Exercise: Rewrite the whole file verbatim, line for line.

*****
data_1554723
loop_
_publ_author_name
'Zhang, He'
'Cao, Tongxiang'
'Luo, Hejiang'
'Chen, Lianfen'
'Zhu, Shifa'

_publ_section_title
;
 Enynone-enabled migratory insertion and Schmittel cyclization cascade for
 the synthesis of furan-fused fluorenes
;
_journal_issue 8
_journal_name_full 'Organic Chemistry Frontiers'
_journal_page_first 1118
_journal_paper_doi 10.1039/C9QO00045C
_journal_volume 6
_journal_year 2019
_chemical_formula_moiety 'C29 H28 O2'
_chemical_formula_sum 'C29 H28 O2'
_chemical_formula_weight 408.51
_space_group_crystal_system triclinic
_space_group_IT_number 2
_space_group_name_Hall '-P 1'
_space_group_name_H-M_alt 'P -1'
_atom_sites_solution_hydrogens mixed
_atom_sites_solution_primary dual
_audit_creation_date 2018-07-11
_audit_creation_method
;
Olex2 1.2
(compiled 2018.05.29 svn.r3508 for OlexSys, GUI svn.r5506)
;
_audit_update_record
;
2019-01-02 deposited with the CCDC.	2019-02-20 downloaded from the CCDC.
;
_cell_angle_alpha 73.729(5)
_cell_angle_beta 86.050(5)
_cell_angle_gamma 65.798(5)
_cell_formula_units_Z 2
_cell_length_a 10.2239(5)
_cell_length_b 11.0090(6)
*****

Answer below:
data_1554723
loop_
_publ_author_name
'Zhang, He'
'Cao, Tongxiang'
'Luo, Hejiang'
'Chen, Lianfen'
'Zhu, Shifa'

_publ_section_title
;
 Enynone-enabled migratory insertion and Schmittel cyclization cascade for
 the synthesis of furan-fused fluorenes
;
_journal_issue 8
_journal_name_full 'Organic Chemistry Frontiers'
_journal_page_first 1118
_journal_paper_doi 10.1039/C9QO00045C
_journal_volume 6
_journal_year 2019
_chemical_formula_moiety 'C29 H28 O2'
_chemical_formula_sum 'C29 H28 O2'
_chemical_formula_weight 408.51
_space_group_crystal_system triclinic
_space_group_IT_number 2
_space_group_name_Hall '-P 1'
_space_group_name_H-M_alt 'P -1'
_atom_sites_solution_hydrogens mixed
_atom_sites_solution_primary dual
_audit_creation_date 2018-07-11
_audit_creation_method
;
Olex2 1.2
(compiled 2018.05.29 svn.r3508 for OlexSys, GUI svn.r5506)
;
_audit_update_record
;
2019-01-02 deposited with the CCDC.	2019-02-20 downloaded from the CCDC.
;
_cell_angle_alpha 73.729(5)
_cell_angle_beta 86.050(5)
_cell_angle_gamma 65.798(5)
_cell_formula_units_Z 2
_cell_length_a 10.2239(5)
_cell_length_b 11.0090(6)